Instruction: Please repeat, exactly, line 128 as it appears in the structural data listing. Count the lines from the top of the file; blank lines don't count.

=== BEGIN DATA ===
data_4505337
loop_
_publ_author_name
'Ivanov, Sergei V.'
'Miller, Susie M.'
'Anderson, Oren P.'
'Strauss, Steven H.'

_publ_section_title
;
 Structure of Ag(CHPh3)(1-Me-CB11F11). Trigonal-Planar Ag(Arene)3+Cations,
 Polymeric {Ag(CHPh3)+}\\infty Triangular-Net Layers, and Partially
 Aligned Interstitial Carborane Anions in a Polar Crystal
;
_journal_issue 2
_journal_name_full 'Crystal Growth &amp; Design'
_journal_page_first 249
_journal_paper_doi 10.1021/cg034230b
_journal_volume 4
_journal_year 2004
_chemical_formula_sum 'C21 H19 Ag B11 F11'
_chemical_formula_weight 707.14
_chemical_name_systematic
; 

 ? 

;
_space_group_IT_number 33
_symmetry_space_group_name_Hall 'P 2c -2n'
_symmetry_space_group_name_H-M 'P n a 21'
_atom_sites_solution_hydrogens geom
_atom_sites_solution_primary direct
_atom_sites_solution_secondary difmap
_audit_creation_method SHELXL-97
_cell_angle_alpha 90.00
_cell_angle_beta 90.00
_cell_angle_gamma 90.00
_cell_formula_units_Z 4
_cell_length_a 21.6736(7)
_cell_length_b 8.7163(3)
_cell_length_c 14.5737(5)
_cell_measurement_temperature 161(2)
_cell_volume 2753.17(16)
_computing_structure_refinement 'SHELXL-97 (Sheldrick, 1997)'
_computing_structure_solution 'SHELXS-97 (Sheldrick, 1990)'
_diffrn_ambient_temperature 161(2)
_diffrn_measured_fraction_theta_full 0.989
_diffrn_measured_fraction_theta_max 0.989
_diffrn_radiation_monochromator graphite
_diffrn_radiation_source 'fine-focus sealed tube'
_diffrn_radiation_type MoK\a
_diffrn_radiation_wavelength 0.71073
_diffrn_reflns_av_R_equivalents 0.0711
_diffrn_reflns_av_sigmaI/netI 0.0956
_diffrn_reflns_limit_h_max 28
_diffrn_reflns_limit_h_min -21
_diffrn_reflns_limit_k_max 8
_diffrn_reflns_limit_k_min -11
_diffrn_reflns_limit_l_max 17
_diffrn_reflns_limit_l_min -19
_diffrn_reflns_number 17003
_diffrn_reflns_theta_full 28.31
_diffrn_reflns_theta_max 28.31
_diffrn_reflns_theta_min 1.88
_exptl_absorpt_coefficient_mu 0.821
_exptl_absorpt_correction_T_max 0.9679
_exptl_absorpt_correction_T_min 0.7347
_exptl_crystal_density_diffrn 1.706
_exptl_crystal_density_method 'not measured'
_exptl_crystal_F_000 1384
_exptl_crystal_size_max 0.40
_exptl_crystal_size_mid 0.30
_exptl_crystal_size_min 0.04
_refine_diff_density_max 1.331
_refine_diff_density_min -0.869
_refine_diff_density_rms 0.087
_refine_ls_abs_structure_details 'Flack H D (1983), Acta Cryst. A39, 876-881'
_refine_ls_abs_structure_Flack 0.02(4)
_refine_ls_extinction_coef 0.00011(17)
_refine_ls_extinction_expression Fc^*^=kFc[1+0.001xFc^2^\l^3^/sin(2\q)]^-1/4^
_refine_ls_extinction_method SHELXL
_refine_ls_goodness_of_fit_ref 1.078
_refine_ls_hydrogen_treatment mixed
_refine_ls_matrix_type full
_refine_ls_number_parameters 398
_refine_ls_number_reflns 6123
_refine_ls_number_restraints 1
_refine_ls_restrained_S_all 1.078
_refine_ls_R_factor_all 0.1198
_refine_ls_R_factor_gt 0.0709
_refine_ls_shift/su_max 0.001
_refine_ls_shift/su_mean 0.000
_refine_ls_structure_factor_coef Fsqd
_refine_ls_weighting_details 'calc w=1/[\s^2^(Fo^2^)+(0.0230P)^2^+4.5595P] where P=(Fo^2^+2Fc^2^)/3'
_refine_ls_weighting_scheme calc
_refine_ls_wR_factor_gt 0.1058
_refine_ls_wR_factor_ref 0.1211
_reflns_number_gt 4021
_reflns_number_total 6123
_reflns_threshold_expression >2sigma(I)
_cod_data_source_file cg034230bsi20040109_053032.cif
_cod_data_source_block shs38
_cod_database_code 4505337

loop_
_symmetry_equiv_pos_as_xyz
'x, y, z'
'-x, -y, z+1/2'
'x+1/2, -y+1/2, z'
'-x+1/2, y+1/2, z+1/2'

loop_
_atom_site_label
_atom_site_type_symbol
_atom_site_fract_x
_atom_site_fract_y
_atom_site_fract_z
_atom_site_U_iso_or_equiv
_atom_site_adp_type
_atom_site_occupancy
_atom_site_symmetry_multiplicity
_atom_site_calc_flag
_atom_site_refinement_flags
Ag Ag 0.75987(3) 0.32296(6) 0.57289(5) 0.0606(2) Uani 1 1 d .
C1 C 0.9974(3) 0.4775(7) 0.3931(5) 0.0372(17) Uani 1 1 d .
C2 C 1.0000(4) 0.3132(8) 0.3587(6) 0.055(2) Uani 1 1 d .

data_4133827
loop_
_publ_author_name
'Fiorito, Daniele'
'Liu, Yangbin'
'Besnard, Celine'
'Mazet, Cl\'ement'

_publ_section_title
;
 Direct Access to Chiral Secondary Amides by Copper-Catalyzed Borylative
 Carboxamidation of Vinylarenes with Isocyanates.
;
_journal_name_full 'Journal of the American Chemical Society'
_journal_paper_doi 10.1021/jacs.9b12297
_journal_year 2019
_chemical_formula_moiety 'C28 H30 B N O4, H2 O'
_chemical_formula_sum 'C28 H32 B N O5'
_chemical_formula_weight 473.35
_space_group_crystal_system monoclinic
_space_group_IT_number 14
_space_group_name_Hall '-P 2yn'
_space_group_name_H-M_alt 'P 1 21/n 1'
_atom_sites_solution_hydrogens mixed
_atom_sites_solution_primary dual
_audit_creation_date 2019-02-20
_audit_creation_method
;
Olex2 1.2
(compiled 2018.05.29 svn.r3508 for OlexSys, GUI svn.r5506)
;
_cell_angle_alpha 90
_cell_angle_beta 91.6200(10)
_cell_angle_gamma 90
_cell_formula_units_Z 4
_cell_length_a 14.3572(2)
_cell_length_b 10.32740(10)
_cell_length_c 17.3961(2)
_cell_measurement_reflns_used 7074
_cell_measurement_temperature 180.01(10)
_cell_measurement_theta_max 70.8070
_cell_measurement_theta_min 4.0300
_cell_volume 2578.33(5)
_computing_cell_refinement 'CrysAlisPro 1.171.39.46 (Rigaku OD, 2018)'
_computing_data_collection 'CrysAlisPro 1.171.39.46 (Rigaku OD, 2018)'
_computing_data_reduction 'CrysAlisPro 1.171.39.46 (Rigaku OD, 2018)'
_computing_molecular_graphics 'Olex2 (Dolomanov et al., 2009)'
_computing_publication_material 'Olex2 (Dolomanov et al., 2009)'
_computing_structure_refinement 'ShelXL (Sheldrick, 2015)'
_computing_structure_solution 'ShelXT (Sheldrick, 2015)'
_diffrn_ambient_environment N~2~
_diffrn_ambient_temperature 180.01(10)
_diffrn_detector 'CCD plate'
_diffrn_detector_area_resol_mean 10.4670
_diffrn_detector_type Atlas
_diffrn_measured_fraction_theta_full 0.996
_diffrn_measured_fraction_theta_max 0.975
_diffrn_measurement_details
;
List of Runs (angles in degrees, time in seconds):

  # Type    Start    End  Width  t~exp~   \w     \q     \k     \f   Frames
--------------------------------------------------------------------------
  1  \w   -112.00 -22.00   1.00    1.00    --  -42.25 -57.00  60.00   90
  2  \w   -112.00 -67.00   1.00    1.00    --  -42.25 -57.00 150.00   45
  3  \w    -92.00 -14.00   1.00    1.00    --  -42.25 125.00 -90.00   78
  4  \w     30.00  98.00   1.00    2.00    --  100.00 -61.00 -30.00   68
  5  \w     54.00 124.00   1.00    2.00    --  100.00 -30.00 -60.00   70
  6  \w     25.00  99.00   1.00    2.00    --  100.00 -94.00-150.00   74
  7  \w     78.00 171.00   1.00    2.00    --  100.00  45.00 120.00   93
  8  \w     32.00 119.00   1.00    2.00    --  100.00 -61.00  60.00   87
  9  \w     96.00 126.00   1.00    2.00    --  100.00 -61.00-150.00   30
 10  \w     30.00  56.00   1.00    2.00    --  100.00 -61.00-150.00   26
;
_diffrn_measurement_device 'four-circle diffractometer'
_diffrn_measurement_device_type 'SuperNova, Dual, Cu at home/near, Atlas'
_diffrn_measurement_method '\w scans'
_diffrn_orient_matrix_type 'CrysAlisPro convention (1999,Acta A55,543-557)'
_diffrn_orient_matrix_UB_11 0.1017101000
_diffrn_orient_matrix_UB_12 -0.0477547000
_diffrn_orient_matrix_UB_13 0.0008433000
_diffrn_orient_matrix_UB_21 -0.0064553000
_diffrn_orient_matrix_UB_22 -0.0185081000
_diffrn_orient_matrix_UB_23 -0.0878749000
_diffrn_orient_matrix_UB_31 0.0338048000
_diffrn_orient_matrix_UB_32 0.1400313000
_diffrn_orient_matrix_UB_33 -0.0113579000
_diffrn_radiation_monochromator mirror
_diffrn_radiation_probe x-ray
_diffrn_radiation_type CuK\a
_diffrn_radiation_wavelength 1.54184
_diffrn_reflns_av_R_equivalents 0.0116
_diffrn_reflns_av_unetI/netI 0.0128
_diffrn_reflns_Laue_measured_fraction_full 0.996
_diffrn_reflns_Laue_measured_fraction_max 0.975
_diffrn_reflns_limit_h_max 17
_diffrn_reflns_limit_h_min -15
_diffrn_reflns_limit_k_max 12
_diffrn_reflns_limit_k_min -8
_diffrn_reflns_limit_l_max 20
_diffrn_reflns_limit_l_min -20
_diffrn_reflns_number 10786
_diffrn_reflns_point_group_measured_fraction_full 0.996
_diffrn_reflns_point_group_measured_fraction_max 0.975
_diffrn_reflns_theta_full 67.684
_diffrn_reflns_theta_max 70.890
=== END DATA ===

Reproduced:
'Besnard, Celine'